As it is well known, arbuscular mycorrhizal (AM) colonization can be initiated from the following three types of fungal propagules: spores, extraradical mycelium (ERM), and mycorrhizal root fragments harboring intraradical fungal structures. It has been shown that biomass allocation of AM fungi (AMF) among these three propagule types varies between fungal taxa, as also differs the ability of the different AMF propagule fractions to initiate new colonizations. In this study, the composition of the AMF community in the roots of rosemary (Rosmarinus officinalis L., a characteristic Mediterranean shrub), inoculated with the three different propagule types, was analyzed. Accordingly, cuttings from this species were inoculated with either AMF spores, ERM, or colonized roots extracted from a natural soil. The AMF diversity within the rosemary roots was characterized using terminal restriction fragment length polymorphism (T-RFLP) of the small subunit (SSU) rDNA region. The AMF community established in the rosemary plants was significantly different according to the type of propagule used as inoculum. AMF taxa differed in their ability to initiate new colonizations from each propagule type. Results suggest different colonization strategies for the different AMF families involved, Glomeraceae and Claroideoglomeraceaecolonizing mainly from colonized roots whereas Pacisporaceae and Diversisporaceae from spores and ERM. This supports that AMF taxa show contrasting life-history strategies in terms of their ability to initiate new colonizations from the different propagule types. Further research to fully understand the colonization and dispersal abilities of AMF is essential for their rational use in ecosystem restoration programs.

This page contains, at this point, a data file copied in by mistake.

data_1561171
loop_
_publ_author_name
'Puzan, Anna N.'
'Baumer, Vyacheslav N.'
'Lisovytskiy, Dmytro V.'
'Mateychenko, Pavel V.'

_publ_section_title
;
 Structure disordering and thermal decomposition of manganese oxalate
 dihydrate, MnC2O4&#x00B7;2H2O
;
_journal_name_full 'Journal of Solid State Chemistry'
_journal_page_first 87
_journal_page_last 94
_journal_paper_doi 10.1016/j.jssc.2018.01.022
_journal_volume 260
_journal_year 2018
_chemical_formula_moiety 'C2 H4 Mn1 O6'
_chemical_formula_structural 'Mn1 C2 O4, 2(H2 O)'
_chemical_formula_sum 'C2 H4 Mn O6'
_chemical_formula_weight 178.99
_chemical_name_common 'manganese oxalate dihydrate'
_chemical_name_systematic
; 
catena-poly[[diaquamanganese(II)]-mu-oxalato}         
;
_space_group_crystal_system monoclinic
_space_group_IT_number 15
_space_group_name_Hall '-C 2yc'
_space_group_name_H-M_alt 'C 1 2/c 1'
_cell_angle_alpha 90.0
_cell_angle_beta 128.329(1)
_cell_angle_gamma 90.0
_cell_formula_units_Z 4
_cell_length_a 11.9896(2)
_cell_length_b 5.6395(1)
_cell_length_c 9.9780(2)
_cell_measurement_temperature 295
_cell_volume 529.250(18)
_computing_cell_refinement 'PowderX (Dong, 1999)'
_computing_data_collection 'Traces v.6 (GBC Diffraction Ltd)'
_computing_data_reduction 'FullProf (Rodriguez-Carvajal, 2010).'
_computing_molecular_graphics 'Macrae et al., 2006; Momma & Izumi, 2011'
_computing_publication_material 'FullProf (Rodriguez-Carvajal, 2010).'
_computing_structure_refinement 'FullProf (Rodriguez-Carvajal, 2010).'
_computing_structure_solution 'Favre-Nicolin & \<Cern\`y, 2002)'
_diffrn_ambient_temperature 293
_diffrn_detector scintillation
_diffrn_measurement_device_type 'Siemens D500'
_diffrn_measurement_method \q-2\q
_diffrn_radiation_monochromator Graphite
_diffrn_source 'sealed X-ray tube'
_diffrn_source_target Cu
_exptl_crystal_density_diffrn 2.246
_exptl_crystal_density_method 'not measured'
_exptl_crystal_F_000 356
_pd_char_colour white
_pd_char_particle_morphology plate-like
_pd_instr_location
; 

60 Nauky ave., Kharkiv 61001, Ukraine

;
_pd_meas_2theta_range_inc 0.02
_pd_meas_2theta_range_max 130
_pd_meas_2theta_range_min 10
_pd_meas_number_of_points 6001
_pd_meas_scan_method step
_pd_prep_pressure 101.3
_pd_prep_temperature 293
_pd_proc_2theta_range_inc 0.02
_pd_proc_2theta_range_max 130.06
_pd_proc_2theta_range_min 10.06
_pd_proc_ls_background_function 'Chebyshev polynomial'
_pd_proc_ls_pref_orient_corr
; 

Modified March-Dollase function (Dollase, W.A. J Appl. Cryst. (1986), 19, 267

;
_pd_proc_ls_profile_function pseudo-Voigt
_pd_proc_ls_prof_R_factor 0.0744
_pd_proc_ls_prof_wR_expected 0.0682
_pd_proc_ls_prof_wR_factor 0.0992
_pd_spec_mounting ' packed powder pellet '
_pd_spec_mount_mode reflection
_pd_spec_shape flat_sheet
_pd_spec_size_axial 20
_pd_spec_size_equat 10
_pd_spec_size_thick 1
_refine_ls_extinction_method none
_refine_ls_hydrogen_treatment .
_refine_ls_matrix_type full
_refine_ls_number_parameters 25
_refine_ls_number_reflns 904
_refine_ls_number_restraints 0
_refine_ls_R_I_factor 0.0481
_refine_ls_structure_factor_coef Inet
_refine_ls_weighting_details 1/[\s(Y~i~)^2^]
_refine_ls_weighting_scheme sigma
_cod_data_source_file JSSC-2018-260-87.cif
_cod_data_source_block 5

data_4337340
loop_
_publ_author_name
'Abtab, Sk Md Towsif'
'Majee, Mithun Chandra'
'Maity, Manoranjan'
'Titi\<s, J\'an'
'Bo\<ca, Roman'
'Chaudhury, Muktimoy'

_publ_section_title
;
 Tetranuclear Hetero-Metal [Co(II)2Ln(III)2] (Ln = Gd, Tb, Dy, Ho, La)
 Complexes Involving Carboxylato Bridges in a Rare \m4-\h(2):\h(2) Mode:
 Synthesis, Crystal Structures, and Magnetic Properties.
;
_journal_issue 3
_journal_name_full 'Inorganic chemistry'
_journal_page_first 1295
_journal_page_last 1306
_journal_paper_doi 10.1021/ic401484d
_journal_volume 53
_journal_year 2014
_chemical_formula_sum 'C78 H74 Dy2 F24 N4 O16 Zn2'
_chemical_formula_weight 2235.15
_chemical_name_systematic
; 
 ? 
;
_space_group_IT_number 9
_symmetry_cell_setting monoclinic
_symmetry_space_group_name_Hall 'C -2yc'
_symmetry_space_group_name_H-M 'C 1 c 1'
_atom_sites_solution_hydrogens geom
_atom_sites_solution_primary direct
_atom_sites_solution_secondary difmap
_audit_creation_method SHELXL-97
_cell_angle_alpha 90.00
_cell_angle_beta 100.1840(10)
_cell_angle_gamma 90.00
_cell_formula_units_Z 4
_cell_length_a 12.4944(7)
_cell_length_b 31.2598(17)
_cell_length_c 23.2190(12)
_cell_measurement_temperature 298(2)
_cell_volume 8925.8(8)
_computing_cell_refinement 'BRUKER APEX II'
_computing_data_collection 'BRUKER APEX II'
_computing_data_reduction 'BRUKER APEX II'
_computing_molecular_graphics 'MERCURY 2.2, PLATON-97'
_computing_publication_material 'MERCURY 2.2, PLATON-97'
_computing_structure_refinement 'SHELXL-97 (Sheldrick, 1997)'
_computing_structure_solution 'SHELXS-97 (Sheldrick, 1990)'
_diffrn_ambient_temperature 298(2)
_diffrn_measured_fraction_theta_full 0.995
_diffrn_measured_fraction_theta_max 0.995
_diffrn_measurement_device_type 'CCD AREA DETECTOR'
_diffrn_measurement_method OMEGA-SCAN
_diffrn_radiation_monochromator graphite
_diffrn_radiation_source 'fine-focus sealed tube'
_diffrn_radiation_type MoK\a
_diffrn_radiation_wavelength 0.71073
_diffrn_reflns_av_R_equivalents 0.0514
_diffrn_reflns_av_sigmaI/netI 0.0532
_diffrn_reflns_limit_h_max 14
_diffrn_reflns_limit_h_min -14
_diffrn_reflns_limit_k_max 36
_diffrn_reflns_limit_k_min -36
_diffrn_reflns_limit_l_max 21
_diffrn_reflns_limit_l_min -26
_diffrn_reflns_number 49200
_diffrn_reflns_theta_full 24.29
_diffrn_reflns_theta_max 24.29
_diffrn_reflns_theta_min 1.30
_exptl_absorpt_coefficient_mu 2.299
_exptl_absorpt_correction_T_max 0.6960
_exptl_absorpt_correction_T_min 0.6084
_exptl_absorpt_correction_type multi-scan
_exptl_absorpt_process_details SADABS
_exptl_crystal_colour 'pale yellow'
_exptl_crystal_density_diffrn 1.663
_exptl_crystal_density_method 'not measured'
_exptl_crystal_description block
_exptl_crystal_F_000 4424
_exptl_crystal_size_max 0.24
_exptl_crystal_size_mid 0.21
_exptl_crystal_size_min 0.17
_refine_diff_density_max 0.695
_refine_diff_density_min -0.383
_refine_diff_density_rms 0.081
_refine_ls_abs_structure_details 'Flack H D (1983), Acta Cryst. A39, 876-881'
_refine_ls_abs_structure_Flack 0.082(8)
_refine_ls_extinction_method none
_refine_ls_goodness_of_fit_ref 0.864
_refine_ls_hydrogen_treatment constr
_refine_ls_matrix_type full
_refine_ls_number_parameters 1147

Keywords: Arbuscular mycorrhizal fungi Propagule types Colonization strategies Life-history traits Mediterranean environments

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The interactions between plant life-form and fungal traits of arbuscular mycorrhizal fungi determine the symbiotic community. Oecologia 176: 1075-1086

Abstract

Arbuscular mycorrhizal (AM) fungi have traditionally been considered generalist symbionts. However an increasing amount of studies are pointing out the selectivity potential of plant hosts. The plant life-form, determined by the plant life-history traits, seems to drive the AM fungal community composition. The AM fungi also exhibit a wide diversity of functional traits known to be responsible for their distribution in natural ecosystems. However little is known about the role of plant and fungal traits driving the resultant symbiotic assemblages. With the aim of testing feedback relationship between plant and fungal traits on the resulting AM fungal community, we inoculated three different plant life-forms, i.e. annual herbs, perennial herbs and perennial semi-woody plants, with AM fungal communities sampled in different seasons. We hypothesized that the annual climate variation will induce changes in the mean traits of the AM fungal communities present in the soil throughout the year. Furthermore, the association of plants having different life-forms with AM fungi with contrasting life-history traits will show certain preferences according to their reciprocal traits. We found changes in the AM fungal community throughout the year, which were differentially disrupted by disturbance and altered by plant growth form and plant biomass. Both plant and fungal traits clearly contributed to the resultant AM fungal communities. The revealed process can have implications on the functioning of ecosystems since changes in dominant plant life-forms or climatic variables could influence the traits of AM fungal communities in soil and hence on ecosystem processes.